• Ed Balls, former chief economic adviser to the U.K. Treasury, suggests asking yourself, “what are the assumptions which are actually underpinning our decision-making so that we can challenge them.” Failing to consider what water you’re swimming in results in a false sense of security.
  • Exercise Choice. This decision-making process, best done with the assistance of an expert who’s not swimming next to you, empowers you to choose. Business is about allocating resources, but that cannot be done with a business-as-usual mindset, especially in the realm of foreign initiatives.
    • After conducting a war game simulation for a chemicals company, we advised direct and immediate activity to thwart two foreign competitors’ aggressive product development. Our client, a conservative age-old conglomerate, agreed with the assessment of risk, but paused. And lost ground in the marketplace. Executives behaved as was their habit within the cautious culture, underscoring Wallace’s advice to protect against “operating on the automatic, unconscious…natural default-setting,” and instead make conscious choices.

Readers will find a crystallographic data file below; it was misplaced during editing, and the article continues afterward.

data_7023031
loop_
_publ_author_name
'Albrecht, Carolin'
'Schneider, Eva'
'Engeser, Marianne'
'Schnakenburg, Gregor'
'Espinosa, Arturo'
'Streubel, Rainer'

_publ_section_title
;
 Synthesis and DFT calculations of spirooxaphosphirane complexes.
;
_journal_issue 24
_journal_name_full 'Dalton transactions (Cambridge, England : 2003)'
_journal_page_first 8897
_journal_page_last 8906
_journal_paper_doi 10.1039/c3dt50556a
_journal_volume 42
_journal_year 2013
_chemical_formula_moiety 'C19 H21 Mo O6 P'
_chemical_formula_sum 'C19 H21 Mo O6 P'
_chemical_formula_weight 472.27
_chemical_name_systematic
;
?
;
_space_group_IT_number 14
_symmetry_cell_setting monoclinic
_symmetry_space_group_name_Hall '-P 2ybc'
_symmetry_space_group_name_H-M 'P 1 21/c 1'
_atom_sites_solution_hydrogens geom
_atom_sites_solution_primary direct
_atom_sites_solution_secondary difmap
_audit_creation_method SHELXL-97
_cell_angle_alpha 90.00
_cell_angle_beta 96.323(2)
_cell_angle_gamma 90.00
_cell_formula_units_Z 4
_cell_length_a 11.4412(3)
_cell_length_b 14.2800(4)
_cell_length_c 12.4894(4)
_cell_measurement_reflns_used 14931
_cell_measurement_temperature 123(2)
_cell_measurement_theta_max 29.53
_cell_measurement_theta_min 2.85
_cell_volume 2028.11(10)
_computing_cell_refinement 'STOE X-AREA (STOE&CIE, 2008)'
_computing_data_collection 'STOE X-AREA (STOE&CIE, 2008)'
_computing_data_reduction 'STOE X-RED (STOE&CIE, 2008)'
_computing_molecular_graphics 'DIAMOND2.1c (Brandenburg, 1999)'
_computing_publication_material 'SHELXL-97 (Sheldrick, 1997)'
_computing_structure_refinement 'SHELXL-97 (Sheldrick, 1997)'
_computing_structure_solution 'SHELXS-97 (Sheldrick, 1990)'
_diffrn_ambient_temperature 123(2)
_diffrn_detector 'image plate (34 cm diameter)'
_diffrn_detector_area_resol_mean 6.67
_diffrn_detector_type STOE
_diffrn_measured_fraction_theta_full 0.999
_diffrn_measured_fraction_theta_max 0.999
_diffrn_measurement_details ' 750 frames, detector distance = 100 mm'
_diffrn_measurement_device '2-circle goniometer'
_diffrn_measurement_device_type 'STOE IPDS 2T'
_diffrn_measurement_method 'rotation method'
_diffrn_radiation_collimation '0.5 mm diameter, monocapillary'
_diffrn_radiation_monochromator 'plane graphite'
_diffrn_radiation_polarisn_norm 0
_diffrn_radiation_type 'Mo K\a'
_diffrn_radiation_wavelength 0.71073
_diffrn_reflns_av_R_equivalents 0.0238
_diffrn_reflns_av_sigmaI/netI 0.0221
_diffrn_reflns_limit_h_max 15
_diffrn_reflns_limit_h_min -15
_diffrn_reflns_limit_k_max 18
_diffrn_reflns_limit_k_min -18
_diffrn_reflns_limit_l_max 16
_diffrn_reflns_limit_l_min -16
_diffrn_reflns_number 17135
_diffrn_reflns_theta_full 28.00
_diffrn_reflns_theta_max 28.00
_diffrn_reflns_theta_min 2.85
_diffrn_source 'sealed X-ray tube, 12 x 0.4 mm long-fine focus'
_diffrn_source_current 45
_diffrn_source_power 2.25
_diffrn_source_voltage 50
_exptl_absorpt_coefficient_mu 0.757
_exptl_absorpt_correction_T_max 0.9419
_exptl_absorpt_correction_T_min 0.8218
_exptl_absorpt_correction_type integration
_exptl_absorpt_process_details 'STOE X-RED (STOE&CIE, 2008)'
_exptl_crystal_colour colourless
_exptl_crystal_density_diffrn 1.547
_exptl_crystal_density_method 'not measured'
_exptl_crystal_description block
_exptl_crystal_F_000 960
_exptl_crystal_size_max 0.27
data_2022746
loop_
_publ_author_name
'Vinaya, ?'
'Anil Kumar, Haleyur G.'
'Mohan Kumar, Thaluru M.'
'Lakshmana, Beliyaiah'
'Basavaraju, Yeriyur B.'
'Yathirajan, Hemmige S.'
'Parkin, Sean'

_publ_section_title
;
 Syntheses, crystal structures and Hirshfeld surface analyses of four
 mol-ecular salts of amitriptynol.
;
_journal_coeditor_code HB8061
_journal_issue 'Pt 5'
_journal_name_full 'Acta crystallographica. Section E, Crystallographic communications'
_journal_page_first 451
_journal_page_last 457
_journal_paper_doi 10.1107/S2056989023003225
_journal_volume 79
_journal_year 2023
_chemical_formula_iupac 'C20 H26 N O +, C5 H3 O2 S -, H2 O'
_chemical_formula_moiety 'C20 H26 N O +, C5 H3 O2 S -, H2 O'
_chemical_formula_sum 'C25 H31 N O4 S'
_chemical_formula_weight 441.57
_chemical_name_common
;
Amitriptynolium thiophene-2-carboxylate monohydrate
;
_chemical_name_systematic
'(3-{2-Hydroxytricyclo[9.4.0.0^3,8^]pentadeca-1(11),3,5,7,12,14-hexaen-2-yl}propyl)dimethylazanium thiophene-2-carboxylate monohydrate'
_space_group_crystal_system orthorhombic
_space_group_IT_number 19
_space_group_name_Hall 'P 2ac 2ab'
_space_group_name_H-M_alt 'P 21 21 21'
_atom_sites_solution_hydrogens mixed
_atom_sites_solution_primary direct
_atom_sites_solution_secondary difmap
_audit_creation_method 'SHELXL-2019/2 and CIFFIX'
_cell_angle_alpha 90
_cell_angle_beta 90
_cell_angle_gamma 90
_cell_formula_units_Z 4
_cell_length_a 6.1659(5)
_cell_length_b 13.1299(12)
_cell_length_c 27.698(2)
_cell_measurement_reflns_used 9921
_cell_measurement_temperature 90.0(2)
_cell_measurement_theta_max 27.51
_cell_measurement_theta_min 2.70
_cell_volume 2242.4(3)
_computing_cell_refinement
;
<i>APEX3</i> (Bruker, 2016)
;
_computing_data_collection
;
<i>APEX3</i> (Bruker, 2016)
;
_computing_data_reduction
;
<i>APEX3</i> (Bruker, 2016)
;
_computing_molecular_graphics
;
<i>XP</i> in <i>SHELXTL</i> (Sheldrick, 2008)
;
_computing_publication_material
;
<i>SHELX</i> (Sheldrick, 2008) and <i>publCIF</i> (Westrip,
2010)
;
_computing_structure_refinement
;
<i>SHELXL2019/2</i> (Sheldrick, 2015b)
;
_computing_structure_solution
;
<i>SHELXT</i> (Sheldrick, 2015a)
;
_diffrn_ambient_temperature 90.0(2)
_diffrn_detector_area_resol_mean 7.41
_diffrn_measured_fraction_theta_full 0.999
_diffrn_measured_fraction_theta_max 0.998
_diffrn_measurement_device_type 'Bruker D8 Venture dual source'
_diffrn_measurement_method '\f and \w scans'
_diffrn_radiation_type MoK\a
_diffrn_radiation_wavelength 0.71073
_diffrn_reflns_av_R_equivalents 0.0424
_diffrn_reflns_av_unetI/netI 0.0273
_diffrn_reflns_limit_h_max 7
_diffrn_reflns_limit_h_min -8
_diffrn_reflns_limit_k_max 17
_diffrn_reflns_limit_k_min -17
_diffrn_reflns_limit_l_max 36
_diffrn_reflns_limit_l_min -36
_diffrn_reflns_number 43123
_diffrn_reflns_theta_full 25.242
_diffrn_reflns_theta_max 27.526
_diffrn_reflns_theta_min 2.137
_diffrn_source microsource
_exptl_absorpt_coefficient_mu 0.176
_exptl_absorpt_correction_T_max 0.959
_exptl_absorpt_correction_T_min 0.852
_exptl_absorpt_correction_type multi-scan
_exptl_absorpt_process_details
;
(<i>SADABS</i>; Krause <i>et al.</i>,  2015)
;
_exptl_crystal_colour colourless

• Learn How to Think. Wallace’s thesis speaks to our ability to think critically. “Learning how to think means learning how to exercise some control over how and what you think. It means being conscious and aware enough to choose what you pay attention to.” A risk manager’s dream, bringing a client to awareness of the reality surrounding them. Awake clients allow us to recommend protective actions that are seriously considered and not discounted.
    • Those who forego ‘learning how to think’ suffer from unconsciousness. Like the two young fish, they swim without knowing their environment and are subject to eddies, currents, waves, typhoons. In the real world that translates to facing risk at every turn. After Russia’s annexation of Crimea, President Putin signed a law limiting foreign ownership of media assets to 20 percent, alarming the world’s largest media companies such as Conde Nast and Hearst Corporation. Paying attention to the water, thinking proactively, may have raised preemptive options for these companies.

Many of these comments are not new, nor extraordinary, but they are important to avoid risk. Wallace himself notes that “in the day-to-day trenches of adult existence, banal platitudes can have life-or-death importance.” Our clients face risks across the globe and our job entails bringing them to the awareness that these risks exist and that our expertise can help them avoid or at least mitigate the threats. Alerting them to the reality of the water in which they swim, we can give them the freedom to be attentive, aware, disciplined, and safe.

Topics: Competitive Intelligence, Competitive Strategy, risk management